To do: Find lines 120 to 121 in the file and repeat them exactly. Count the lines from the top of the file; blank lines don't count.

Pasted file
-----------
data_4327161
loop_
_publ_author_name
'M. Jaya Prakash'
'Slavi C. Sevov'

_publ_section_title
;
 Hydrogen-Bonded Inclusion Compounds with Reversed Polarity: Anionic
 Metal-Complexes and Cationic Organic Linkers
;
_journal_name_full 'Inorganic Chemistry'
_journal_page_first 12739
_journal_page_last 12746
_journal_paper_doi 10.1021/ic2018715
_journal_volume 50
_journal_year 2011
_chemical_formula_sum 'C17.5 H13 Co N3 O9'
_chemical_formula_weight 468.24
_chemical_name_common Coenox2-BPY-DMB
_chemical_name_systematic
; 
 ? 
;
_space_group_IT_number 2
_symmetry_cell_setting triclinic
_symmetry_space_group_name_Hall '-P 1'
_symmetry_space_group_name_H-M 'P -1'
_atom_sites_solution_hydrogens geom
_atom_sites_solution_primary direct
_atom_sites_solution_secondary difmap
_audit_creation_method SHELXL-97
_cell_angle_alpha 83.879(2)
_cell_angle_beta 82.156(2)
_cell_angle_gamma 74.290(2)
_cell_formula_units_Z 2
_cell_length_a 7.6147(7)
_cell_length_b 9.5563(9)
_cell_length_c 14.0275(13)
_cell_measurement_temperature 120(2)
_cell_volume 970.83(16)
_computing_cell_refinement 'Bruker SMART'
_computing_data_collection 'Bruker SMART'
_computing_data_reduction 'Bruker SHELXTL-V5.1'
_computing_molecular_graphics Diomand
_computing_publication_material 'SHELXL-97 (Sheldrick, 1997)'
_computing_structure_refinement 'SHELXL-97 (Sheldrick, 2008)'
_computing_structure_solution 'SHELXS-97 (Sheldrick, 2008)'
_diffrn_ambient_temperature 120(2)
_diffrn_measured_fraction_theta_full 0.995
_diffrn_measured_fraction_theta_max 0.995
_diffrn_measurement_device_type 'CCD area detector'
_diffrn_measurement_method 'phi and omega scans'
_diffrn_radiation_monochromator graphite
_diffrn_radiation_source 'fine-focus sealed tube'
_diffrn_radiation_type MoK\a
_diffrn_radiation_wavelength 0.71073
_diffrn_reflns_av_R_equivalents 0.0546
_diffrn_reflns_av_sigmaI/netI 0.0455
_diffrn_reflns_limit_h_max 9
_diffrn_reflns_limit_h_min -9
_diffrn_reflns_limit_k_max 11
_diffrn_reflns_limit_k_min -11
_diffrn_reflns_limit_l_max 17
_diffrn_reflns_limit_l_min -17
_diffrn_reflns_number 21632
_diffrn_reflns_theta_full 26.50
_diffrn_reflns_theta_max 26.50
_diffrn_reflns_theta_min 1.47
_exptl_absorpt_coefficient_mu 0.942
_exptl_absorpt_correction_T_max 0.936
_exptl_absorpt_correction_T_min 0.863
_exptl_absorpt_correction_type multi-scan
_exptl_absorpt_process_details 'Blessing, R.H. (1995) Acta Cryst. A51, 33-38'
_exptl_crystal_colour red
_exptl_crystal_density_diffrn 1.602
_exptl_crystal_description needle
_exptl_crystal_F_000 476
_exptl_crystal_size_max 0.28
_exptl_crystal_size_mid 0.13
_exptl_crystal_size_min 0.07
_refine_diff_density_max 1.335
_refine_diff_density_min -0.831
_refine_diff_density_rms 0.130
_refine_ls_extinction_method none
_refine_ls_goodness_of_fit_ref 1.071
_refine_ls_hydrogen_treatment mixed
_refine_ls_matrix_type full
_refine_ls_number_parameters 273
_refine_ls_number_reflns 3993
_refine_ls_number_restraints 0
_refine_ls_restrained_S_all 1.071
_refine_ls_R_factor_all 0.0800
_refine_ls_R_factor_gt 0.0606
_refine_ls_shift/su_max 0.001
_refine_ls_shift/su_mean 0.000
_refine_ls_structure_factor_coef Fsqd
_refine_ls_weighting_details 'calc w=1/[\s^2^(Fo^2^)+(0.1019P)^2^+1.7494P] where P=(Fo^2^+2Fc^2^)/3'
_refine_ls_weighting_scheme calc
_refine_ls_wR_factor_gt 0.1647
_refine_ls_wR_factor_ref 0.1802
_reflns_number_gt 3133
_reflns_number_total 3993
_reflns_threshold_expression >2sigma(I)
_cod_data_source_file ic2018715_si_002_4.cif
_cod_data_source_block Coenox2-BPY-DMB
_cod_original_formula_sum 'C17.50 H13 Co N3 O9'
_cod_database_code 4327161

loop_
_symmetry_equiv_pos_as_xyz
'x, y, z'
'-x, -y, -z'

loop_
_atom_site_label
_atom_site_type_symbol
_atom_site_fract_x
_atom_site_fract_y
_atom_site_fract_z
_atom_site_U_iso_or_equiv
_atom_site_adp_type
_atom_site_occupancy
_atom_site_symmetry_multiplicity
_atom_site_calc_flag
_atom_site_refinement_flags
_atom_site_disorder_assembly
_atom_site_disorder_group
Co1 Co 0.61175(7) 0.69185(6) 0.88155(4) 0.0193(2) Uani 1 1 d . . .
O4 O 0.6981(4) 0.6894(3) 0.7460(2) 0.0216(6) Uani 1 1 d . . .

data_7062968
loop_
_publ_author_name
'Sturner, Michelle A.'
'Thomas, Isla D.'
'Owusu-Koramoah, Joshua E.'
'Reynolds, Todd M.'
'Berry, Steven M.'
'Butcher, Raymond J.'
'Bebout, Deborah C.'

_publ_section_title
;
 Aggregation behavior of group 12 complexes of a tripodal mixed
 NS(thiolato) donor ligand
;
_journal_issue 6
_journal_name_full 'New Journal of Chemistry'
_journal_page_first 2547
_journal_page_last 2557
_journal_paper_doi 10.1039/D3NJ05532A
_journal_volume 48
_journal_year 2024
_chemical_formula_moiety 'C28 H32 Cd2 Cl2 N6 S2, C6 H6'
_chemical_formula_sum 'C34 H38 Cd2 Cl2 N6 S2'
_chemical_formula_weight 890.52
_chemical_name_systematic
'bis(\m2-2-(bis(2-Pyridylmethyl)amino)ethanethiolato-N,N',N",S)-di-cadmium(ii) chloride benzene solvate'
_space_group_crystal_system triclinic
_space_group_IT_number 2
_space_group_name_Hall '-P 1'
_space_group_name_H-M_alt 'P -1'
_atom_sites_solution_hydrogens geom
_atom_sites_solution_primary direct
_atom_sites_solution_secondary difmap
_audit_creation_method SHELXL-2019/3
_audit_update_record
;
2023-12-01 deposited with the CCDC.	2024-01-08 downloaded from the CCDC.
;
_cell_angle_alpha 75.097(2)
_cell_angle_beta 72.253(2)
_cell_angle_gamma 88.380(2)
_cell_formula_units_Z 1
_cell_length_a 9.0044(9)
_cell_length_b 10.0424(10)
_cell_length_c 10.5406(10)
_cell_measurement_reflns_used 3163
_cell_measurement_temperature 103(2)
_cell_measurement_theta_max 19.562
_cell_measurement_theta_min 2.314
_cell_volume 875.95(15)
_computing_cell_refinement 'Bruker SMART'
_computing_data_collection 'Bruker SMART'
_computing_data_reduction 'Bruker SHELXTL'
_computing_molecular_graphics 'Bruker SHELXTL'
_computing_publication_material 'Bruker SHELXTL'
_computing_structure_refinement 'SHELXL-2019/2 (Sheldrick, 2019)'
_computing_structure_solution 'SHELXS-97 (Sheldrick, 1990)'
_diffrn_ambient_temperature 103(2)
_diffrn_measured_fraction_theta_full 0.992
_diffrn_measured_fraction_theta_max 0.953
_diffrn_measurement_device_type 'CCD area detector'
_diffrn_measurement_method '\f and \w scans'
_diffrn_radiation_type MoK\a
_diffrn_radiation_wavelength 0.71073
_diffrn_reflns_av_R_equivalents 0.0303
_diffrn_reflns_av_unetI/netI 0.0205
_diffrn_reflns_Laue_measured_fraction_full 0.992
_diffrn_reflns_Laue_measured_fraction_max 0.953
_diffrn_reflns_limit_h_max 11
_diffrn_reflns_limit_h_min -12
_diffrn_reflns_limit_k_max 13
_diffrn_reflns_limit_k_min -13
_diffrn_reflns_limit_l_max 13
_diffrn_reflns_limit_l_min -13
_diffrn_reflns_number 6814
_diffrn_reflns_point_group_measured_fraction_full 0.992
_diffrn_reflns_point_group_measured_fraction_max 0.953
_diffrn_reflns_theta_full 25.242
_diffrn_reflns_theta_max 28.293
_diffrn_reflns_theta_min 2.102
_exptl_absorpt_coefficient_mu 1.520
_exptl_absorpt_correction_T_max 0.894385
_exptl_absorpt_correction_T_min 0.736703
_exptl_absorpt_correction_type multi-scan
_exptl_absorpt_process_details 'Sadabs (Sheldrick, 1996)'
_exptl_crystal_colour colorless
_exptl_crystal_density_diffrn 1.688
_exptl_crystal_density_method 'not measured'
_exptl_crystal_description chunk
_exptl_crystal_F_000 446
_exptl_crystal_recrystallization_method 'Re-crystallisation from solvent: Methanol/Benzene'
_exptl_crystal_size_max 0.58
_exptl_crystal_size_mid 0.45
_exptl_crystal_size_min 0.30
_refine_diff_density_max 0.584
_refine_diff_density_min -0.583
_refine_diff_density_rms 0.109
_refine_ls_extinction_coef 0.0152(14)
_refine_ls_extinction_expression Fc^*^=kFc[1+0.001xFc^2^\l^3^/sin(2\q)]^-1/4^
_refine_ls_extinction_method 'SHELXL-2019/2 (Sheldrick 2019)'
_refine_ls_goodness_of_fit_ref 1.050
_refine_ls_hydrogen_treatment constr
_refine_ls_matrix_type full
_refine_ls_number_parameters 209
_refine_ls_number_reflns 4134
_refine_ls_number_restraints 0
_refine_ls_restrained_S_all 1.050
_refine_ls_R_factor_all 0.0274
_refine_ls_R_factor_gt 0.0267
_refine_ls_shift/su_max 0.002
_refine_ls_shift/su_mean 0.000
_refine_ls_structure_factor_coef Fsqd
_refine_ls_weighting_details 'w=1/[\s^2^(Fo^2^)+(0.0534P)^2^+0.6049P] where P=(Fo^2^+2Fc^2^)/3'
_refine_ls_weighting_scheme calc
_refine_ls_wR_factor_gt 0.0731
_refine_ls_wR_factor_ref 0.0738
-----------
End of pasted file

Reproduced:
_atom_site_occupancy
_atom_site_symmetry_multiplicity